It has to be seen whether the PPP-led government, very fond of raising the slogan of change, will stand by the State Bank to make overdue corrections in the financial sector or oblige the rich investors
Speaking upon the condition of anonymity, many economists at international institutions have expressed grave fears of a huge currency crisis in Pakistan. In their view, the incoming crisis may match those seen in Mexico and some Asian countries.
Recent steps taken by the State Bank of Pakistan may prove to be too little, too late. Nonetheless, it has to be seen if the PPP-led government will stand by the State Bank or cave in under the pressure of protesting banks, and industrial and trading groups.
The State Bank of Pakistan’s expansionary monetary policy of the last several years has led to higher rates of inflation, a failing currency, and an ever-widening trade deficit. Furthermore, under relaxed regulations the banking sector has skimmed public savings transferring wealth from bottom to top. It is no wonder that such practices led to the numerous contradictions that can result in an unmanageable currency crisis.
To start with, interest rates in Pakistan have been kept artificially low. In recent times, interest rates were lower than the rate of inflation. This means that the borrowers, specifically the industrial and trading sectors, getting preferred rates, were using the money free of cost.
Naturally, this resulted in further expansion of money and devaluation of the currency. If the State Bank had continued with this policy, the Rupee would have gone into free-fall shortly.
The banking industry had the best of all worlds. Its spread — the difference between the rate it pays to the account holders and the rate at which it lends — was one of the highest in the world.
Banks have been paying very low rates to common savers and account holders. Their rates on savings accounts have been much below the rate of inflation and at the end of the day, account holders were left with less money than their principal amounts.
For example, if the bank pays 6 percent on Rs100, and the rate of inflation is 12 percent, at the end of the year the account holder’s principal amount will be trimmed to Rs94. It means that the account holders were paying from their pocket for maintaining savings and other accounts.
The State Bank had been expressing its concern over this phenomenon but took no action for a long time.
The common account holders have been bitten by currency devaluation as well. The value of their savings was and is being slashed by the falling Rupee: if the Rupee lost 10 percent in the last few months, the value or the purchasing power of common savers dwindled by the same percentage just because of currency devaluation.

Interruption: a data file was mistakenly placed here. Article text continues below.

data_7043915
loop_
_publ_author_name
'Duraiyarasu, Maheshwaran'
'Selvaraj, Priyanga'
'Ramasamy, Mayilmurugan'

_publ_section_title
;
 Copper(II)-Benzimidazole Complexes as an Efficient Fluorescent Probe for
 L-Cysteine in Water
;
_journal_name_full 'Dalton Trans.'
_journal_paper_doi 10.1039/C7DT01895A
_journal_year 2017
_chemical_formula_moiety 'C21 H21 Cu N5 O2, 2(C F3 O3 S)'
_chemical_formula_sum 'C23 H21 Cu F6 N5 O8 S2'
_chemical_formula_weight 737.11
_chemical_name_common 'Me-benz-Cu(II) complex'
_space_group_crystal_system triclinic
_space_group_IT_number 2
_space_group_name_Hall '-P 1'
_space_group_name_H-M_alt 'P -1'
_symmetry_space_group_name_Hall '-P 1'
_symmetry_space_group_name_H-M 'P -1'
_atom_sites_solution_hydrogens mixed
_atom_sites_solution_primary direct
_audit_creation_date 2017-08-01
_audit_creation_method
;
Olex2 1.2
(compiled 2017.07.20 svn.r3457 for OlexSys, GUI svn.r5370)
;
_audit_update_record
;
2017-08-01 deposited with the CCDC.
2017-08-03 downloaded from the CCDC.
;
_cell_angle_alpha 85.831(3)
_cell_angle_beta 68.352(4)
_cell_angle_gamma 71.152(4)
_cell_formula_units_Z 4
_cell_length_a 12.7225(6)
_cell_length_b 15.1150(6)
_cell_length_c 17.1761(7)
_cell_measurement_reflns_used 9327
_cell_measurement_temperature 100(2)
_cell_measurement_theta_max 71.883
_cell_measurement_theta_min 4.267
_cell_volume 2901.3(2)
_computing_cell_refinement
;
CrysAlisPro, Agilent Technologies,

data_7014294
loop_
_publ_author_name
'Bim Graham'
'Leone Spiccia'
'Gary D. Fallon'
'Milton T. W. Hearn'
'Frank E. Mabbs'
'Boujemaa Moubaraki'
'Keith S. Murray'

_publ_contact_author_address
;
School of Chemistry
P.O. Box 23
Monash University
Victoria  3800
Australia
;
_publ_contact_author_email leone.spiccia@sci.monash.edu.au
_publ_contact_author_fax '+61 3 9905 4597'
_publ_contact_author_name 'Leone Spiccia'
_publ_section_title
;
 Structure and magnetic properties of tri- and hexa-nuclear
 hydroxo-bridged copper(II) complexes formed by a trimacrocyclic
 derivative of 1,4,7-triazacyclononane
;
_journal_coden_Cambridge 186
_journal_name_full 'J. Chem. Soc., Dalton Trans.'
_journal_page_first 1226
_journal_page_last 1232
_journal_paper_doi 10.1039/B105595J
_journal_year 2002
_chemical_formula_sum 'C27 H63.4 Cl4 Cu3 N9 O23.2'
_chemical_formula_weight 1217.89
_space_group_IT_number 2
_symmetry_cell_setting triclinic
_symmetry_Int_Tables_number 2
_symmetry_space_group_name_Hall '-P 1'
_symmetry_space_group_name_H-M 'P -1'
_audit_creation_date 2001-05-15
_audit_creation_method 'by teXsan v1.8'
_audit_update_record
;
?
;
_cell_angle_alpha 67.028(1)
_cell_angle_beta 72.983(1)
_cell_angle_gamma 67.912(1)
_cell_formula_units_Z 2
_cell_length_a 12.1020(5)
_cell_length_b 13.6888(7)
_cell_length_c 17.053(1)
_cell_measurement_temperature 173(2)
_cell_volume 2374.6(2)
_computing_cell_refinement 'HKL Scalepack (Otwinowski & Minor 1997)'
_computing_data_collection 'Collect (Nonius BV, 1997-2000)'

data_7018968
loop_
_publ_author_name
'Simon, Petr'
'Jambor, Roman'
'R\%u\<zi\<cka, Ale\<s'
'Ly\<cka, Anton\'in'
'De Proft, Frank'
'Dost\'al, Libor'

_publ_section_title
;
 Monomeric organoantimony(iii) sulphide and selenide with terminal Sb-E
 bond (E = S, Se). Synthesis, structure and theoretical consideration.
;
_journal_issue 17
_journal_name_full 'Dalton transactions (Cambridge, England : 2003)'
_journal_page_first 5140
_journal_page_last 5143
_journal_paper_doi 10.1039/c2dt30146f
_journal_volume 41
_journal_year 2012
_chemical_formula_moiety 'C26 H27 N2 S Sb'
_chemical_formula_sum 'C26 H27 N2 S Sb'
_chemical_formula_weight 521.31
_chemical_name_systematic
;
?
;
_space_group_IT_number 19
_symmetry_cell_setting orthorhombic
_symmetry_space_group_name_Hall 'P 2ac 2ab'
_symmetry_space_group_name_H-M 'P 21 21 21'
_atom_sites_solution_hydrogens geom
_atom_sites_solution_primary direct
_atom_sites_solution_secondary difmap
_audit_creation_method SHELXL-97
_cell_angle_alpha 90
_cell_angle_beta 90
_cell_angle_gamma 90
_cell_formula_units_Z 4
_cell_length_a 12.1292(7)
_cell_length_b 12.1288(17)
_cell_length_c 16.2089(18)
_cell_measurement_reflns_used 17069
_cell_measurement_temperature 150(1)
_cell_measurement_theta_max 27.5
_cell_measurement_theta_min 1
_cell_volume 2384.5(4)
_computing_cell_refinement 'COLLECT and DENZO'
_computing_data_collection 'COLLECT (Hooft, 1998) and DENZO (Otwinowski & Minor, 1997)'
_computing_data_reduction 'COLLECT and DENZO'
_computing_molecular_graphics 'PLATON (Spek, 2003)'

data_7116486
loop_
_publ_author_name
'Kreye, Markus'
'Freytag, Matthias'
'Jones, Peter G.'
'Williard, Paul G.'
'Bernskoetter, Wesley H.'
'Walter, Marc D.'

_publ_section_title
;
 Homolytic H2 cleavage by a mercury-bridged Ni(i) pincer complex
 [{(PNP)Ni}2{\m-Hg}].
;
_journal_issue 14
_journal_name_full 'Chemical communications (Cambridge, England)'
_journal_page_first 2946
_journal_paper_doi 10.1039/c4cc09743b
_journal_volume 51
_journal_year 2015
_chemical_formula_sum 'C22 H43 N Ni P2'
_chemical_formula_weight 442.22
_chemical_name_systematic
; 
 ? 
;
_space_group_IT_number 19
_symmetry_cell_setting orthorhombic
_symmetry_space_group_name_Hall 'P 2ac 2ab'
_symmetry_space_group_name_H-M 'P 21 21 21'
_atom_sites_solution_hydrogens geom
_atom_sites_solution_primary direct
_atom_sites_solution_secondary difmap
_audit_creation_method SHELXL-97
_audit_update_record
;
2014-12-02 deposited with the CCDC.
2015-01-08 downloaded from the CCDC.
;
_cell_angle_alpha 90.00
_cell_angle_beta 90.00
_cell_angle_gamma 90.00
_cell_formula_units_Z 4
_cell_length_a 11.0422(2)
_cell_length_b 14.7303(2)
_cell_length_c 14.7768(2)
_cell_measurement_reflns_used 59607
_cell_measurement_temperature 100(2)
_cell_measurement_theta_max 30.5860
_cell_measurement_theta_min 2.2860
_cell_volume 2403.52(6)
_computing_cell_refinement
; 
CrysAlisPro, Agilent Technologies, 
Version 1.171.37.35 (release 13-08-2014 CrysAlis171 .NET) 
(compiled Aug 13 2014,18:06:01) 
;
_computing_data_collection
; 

Therefore, common savers are being skimmed from two ends by getting rates lower than those of inflation and by the falling currency value.
As a rule, someone’s loss is another one’s gain in the market. In this case, banks and big borrowers have been benefiting from such a skewed monetary and banking policy.
As stated earlier, banks were getting the highest spread and were lending to large borrowers at preferred rates. Incidentally, they have been charging exorbitant rates, sometimes exceeding 20 percent, from small borrowers. Borrowers in rural areas have been favourite victims.
Ironically, bankers and big borrowers in Pakistan’s financial markets keep their savings in foreign currencies at attractive rates. As apprehensions about the Pakistani economy intensify, they sell local currency to buy foreign money driving the value of the Rupee further down. Therefore, wealthy investors are the last ones to suffer due to the rising rate of inflation and falling currency.
As a matter of fact the prevailing situation suits the wealthy investors: they can borrow for almost nothing, keep their money in foreign currencies, and make lots of money through currency swaps.
This is the reason banks, traders and industrial groups are up in arms against the State Bank’s recent announced policies through which the central bank raised the interest rate to 12.5 percent and asked the banks to pay a minimum of 5 percent to account holders.
The State Bank has tried to create some balance in the financial market by making borrowing a bit more expensive. This move, though too little too late, was necessary according to many economists.
It has to be seen whether the PPP-led government, very fond of raising the slogan of change, will stand by the State Bank to make overdue corrections in the financial sector or oblige the rich investors.
Of course, the government is going to come under a lot of pressure due to the collapsing stock market. But it should analyse objectively whether the stock market is merely a bubble or actual reflects the growth rate of the economy. It seems that the stock market bubble was created through expansionary monetary policies which were unfair to the public and unsustainable in the long run.
Therefore, the government should bite the bullet of corrective monetary policy to save the financial system and avoid the imminent currency crisis. Rich investors are fixated on their undeserved profits at the expense of the health of the financial system. The government cannot or should not afford such an approach.
The writer can be reached at email@example.com
Source: Daily Times, 28/5/2008